I spoke with a doctor recently. No, it wasn’t concerning my health. He sat down to talk with me about my chosen profession as a Health Care Aide on the Geriatric unit of a hospital. He told me a story about a woman who worked in his office as a medical receptionist. She was a bright, intelligent lady and he thought her giftedness was wasted in her current position. “What are you doing walking people back to the examination rooms?” he said to her. “You should become a nurse and save some people’s lives.” He gave me essentially the same speech. While I appreciated how he affirmed what he saw in me and his encouragement to reach my potential, I also felt frustrated. Here are my reasons:
We value celebrities, sports heroes, surgeons, rock stars, scientists, people who are at the top of their fields, people whose accomplishments are notable, flashy or life-changing. We like what they do and pay handsomely for it. There are thousands of others who do important things for more modest sums with no accolades, such as sanitation workers, sewer inspectors, porta potty cleaners, janitors, housekeepers, fast food employees, restaurant staff, cashiers, gas station attendants, childcare workers, to name just a few. There was talk in Calgary a couple of years back about the high cost of living and how people in such low paying positions may not be able to afford to stay. Imagine a city the size of Calgary losing all of its janitors!
We live in a complex society, highly diversified and requiring people of all ages, levels of education and skills. Why do we rank such tasks, as if one is more honorable or valuable than another? What if we tried instead to appreciate people’s contributions, whatever they may be?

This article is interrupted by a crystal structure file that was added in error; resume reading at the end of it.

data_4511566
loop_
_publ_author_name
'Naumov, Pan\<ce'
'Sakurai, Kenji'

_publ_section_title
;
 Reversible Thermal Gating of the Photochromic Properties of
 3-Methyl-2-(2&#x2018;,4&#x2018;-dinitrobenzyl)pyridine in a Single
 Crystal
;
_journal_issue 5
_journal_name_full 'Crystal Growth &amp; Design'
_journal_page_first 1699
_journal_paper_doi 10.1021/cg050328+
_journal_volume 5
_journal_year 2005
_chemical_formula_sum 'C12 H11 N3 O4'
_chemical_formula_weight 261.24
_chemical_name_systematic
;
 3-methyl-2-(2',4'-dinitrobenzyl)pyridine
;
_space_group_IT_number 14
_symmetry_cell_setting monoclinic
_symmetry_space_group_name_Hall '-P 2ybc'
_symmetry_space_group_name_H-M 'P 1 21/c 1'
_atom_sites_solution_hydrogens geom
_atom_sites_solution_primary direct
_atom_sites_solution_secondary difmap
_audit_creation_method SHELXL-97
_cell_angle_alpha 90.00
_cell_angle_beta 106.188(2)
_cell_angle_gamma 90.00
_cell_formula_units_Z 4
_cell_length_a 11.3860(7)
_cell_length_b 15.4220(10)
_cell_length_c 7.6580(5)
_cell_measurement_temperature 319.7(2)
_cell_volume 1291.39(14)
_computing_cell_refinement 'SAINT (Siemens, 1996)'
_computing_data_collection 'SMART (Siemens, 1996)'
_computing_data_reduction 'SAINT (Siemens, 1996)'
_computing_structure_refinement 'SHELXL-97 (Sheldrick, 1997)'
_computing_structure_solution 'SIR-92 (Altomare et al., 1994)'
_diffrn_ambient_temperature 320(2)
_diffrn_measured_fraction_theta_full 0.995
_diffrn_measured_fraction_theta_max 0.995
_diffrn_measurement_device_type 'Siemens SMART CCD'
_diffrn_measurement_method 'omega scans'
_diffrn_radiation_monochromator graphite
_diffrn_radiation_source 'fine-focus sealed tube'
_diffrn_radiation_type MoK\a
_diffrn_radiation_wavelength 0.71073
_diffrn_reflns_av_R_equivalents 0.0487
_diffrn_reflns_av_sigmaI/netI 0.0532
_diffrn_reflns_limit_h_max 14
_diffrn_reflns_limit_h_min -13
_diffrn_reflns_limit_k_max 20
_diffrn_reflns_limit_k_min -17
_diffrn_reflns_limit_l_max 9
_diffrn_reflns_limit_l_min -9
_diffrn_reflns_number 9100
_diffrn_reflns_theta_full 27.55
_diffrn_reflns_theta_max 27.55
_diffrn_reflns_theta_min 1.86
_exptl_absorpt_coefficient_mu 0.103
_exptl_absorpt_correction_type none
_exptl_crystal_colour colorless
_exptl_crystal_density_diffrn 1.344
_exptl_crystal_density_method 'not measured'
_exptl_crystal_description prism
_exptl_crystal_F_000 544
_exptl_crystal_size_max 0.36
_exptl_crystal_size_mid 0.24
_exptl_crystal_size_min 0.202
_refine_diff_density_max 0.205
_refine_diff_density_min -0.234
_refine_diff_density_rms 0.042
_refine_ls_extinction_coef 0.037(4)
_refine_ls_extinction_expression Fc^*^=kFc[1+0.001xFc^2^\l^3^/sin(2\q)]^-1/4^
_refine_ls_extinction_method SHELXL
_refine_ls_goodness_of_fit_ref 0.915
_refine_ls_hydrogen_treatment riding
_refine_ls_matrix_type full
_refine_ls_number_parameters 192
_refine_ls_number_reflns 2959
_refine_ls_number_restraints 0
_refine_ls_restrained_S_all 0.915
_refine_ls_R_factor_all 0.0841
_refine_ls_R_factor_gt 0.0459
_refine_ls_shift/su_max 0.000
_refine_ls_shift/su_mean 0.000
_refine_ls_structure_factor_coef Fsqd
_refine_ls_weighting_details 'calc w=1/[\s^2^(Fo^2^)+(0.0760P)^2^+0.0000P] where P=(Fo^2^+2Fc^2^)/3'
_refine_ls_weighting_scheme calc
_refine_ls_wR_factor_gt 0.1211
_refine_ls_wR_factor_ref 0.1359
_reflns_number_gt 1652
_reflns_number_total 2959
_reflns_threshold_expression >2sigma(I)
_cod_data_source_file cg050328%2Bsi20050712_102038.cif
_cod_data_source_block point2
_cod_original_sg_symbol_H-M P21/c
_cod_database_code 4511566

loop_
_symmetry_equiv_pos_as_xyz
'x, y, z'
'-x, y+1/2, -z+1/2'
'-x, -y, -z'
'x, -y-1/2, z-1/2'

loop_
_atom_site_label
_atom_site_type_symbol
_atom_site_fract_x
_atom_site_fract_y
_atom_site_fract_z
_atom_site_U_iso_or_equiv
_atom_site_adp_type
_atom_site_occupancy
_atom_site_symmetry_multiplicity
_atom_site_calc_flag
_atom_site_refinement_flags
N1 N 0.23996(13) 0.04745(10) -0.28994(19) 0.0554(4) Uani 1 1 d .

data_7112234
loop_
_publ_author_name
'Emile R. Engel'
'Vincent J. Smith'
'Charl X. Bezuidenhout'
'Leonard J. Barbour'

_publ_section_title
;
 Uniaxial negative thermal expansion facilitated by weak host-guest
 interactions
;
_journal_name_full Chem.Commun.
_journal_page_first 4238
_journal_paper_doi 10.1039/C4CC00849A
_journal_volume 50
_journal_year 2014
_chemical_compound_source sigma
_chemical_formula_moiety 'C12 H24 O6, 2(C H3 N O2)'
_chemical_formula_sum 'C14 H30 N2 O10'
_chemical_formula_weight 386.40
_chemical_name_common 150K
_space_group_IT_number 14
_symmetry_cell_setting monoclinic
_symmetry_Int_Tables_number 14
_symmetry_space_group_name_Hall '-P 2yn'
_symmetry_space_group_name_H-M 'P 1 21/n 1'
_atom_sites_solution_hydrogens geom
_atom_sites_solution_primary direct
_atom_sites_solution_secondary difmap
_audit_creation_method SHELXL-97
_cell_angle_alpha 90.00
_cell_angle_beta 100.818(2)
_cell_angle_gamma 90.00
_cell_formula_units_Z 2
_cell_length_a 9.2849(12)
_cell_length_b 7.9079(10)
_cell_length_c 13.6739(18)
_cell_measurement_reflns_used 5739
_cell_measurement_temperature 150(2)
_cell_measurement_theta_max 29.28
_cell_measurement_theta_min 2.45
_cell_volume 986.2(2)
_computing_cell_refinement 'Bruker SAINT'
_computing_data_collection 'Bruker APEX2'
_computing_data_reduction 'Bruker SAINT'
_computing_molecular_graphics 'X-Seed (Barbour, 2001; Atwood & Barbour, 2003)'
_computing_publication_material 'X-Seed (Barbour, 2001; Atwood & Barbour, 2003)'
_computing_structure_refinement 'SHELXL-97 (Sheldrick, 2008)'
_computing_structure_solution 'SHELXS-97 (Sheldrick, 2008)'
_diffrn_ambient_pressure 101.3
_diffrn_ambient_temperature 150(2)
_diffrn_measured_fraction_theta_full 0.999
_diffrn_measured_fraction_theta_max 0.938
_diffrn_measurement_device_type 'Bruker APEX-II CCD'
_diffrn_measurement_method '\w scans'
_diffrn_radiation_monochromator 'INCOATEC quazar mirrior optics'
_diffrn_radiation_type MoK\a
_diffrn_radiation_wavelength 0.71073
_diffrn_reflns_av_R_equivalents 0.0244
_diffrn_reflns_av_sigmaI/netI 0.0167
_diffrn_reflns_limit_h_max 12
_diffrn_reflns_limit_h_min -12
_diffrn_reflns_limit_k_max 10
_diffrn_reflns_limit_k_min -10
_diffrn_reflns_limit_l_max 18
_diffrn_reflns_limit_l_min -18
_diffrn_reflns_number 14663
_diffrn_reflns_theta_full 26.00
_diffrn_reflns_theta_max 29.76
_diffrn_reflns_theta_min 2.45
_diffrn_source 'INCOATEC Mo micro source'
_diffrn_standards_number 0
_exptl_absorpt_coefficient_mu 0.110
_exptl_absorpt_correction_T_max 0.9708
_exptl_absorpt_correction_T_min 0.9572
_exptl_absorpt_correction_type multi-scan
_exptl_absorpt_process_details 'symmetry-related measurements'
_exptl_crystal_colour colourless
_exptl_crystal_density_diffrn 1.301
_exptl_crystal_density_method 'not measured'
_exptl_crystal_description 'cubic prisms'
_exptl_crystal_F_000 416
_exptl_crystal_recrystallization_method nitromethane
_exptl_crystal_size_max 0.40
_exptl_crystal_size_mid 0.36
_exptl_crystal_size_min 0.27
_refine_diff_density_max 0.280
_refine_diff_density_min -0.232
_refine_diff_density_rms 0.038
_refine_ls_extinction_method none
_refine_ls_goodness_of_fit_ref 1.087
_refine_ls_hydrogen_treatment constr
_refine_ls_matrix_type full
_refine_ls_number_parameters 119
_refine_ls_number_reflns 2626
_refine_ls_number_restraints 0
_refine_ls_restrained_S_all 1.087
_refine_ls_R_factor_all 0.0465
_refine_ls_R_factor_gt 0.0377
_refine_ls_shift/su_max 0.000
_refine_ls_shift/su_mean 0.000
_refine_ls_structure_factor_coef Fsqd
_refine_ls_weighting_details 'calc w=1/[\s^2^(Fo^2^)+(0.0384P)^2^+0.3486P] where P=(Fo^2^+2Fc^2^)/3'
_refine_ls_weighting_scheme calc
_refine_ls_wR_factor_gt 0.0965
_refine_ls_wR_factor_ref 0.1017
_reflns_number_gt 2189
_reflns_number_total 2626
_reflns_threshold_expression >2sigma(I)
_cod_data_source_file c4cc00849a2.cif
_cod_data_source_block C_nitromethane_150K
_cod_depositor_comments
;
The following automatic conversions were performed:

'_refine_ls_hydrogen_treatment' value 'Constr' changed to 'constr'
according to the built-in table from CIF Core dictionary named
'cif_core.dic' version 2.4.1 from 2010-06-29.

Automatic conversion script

In this culture, reaching your potential is often about striving for more. There is pressure to be more than you are, do more than you think you can, and have more, even, “have it all”. There are mountains to be scaled, marathons to be run, books to be written, cures to be found, and, yes, lives to be saved. Many of us our driven by this thirst for more to reach and surpass the extent of our limits, but I wonder what we sacrifice in this constant striving of ours.
Why is contentment still so underrated when we view the wreckage of stress-induced illness, addictions, divorce and the dissolution of the family? True, there are people who are to be marveled at for the amazing things they accomplish and, if what they’ve done is truly remarkable, they will go down in history. Then there are the rest of us, all drops of crystal in a sea of souls, who are just trying to scrape together the best living we can.
I’m glad there are those among us who are visionaries called to extraordinary purposes who give their lives to change the world. I’m glad there are also those among us who go to school and work hard to learn specialized skills they put to use to improve all our lives. This world would be a much different place if we all sat on our couches watching the tube and eating chips, but most of us our not destined for the history books or even for higher education and that’s okay. Some of us are destined for more common uses, like waiting tables, cleaning toilets, and wiping bums.
I thanked the Doctor for sharing his insights with me. I believe he meant well. I don’t think he meant to demean my position, but I do believe it’s a necessary one. Someone somewhere decided that nurses needed help. With Health Care Aides on the floor assisting patients with their activities of daily living, nurses can focus more on their patient’s medical concerns. I feel I provide an important service in an overtaxed system and I’ve often said I believe it’s a privilege to do what I do.
What if reaching my potential is not about becoming a nurse, but more about becoming the best human being I can be wherever I find myself. I told the doctor that if I wanted to be a nurse, I could be, but I’m content to be a Health Care Aide. Someone needs to do the job and do it well, with compassion, patience, and kindness. It might as well be me.